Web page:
He was a middle-aged man of Arab descent wearing a button up creme colored shirt tucked into his dress pants. He had thick rimmed circular glasses on that made his eyes look three times bigger than they actually were. He was hurriedly walking to his office and shuffling papers at the same time. Being the funeral director at the local mosque I could tell he was trying to offer sympathy, but being in a business of this nature for long periods of time can make one cold. It’s routine. Unchanging. Constant. Just like the postman delivering letters to people every single day, people will always need their mail and people will always be dying.
I thought about it for a moment.
Being an emergency room nurse I see dead bodies quite often. Women, men, the old and the young. Growing up I always saw images of my father. He looked firm and resilient. I had built up this imaginary man in my head of what I expected him to be like. Having never seen him in the flesh I didn’t want my first and last encounter to be with him laying in a casket.
“No.” I said quietly and looking down at the floor.
We’re not sure exactly want happened. One day he just started acting different.
My mom said he started becoming very paranoid and anxious. He always thought people were after him and wanting to harm his family. Now as an adult, I realize what an awful fear that must have been. Though not based on present reality its the reality of the individual and to him it was real as day.
It became too much and he began becoming aggressive. My mom feared for herself but she mainly feared for her four-month old daughter.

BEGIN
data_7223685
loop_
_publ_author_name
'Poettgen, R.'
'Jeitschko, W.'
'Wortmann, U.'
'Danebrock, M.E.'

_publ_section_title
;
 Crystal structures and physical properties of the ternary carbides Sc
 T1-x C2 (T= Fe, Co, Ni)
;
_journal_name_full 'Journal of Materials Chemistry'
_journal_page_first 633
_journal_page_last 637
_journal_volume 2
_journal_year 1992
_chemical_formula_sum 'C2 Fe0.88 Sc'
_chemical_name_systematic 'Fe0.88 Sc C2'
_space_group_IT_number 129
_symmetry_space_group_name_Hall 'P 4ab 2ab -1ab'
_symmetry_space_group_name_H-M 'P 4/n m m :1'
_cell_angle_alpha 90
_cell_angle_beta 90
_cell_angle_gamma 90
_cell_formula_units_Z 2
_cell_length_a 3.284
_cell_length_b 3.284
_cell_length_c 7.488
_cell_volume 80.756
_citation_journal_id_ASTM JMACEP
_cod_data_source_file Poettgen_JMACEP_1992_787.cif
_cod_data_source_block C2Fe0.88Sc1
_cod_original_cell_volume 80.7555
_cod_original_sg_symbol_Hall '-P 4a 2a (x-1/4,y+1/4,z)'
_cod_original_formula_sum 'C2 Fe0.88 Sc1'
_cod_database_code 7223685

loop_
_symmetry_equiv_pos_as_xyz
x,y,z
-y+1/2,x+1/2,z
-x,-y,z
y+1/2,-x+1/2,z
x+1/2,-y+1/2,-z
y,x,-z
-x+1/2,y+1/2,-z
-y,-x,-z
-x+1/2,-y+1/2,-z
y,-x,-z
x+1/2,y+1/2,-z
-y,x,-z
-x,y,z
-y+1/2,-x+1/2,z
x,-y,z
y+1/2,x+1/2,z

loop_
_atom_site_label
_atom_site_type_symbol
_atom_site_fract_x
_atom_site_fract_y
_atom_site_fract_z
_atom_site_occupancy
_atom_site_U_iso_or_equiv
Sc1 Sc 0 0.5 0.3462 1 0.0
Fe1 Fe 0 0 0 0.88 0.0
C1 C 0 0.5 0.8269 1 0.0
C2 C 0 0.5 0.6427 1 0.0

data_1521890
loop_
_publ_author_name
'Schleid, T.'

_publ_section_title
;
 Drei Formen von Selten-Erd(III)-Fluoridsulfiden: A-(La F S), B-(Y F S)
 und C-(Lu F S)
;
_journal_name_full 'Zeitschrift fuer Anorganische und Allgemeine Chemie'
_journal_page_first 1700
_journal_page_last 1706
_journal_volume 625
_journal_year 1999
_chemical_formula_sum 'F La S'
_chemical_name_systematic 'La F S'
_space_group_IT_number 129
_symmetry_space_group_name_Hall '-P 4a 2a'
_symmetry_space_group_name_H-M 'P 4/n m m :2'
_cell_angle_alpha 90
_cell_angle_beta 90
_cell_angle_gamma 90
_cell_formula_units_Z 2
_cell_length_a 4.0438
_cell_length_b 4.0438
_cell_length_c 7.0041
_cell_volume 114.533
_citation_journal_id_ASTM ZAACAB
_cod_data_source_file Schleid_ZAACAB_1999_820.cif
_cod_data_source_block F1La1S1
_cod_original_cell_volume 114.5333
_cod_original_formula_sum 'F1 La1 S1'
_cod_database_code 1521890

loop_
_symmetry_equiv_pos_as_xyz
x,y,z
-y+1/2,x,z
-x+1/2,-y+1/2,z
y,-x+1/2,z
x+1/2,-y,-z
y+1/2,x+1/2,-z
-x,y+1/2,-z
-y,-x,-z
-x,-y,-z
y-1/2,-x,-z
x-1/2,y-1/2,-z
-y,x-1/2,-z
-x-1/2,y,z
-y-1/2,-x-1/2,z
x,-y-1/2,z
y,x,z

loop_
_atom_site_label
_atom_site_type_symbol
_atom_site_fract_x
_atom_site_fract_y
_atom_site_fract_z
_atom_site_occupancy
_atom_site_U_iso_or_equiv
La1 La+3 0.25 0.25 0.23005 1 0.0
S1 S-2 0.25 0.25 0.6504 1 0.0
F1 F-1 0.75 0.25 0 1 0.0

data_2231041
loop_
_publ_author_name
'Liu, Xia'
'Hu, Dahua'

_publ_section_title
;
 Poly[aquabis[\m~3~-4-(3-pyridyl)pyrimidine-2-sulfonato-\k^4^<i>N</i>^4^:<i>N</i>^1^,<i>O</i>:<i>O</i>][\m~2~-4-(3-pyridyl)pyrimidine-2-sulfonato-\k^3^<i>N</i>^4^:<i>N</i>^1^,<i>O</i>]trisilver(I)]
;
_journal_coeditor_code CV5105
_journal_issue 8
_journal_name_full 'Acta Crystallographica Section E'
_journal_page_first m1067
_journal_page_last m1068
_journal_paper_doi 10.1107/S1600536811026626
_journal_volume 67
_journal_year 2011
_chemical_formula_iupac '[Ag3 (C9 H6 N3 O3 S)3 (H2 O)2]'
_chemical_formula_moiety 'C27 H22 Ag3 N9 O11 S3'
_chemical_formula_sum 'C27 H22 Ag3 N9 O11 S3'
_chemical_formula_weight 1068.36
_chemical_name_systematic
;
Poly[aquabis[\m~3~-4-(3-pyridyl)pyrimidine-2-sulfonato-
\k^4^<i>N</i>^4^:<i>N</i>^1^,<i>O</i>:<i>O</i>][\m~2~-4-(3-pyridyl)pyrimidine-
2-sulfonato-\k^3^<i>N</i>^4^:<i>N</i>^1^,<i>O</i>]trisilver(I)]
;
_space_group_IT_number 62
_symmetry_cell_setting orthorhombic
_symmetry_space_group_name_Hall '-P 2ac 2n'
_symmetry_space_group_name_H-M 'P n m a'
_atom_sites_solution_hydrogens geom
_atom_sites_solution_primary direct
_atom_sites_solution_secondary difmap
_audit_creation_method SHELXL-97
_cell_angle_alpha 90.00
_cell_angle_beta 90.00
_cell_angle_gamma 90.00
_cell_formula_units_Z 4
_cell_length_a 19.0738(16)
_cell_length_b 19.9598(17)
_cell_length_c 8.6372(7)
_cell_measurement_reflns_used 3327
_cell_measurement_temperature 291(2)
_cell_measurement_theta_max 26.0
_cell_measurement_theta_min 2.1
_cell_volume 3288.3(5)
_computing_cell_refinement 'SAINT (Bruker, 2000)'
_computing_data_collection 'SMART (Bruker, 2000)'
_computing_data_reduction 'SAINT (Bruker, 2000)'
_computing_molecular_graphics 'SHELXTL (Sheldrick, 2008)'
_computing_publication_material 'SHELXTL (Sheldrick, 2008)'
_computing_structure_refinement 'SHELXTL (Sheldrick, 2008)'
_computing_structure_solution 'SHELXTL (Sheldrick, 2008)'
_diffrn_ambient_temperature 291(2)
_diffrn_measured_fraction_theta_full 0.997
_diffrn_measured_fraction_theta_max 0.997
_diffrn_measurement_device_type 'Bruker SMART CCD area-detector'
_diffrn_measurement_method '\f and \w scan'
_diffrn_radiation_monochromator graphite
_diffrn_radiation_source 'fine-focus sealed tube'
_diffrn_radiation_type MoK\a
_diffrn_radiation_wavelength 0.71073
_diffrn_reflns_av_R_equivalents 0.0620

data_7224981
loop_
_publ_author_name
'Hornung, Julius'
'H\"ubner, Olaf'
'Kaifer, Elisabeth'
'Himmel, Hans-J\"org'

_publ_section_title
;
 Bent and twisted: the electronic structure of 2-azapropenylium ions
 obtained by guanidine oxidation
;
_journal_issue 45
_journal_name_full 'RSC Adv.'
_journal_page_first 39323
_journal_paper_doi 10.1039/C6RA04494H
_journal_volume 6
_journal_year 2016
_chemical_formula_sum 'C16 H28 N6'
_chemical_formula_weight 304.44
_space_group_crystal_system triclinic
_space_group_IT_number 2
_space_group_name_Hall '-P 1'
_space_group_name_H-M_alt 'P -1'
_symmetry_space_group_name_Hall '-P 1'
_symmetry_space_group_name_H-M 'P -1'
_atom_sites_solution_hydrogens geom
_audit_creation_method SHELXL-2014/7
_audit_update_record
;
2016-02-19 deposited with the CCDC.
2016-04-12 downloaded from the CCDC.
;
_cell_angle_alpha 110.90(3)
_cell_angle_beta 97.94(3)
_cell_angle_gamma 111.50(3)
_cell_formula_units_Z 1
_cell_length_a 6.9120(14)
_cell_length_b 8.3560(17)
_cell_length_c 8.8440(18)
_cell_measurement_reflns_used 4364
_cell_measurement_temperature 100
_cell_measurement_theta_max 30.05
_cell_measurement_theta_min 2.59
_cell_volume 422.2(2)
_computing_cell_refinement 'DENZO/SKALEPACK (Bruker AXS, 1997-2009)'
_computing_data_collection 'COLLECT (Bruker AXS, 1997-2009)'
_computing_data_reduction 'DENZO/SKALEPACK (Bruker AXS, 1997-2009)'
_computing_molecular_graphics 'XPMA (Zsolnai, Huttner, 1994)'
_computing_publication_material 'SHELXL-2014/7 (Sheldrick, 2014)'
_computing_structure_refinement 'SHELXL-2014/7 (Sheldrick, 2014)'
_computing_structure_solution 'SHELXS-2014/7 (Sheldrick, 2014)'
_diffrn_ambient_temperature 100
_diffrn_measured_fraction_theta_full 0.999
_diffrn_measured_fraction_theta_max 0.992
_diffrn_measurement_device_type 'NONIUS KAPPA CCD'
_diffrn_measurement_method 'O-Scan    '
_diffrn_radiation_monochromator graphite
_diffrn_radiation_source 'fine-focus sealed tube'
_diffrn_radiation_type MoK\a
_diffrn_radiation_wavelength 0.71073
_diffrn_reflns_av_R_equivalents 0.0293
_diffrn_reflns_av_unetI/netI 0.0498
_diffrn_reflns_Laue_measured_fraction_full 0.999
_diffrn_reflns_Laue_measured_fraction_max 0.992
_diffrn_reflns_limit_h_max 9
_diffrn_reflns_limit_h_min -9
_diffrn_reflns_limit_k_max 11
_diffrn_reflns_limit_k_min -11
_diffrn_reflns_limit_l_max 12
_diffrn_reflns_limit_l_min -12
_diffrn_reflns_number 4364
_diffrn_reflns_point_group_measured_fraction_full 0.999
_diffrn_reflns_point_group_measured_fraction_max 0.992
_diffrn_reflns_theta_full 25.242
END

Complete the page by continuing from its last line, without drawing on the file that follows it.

So she left.
Over the years my father would try to contact me. His schizophrenia and constant paranoia meant that he never stayed in one place for too long.
Letters were always sent back and numbers were always disconnected.
He died full of sadness and guilt. A man who tried but couldn’t deliver.
Several years ago I was able locate an uncle of mine who was living in California. He was there taking care of my father who was currently institutionalized. I was put back in contact with my grandmother and a slew of uncles, aunts and cousins, second cousins, third cousins (its Africa, you know how it goes.)
They welcomed me back with African styled love…
Just like I was returning back home from a long journey…
My grandmother hugged me and this time she was the one who cried.
Her tears flowed for a son who tried his best and a child who had made her way back home.
On Fathers Day we recognize the men who have consistently been around. Our role models. Our support. Our heroes.
Today I recognize the many men who fell victim to the difficulties in life. The men who have weeping hearts from never witnessing their child’s first step or the first day of school. The men who sincerely tried and prayed that they would never repeat the actions of their own fathers but somehow identically mimicked the loins that bore them.
The men who are painfully reminded about the type of men they had the potential to become.
The type of fathers they wanted to be.
Today I recognize you.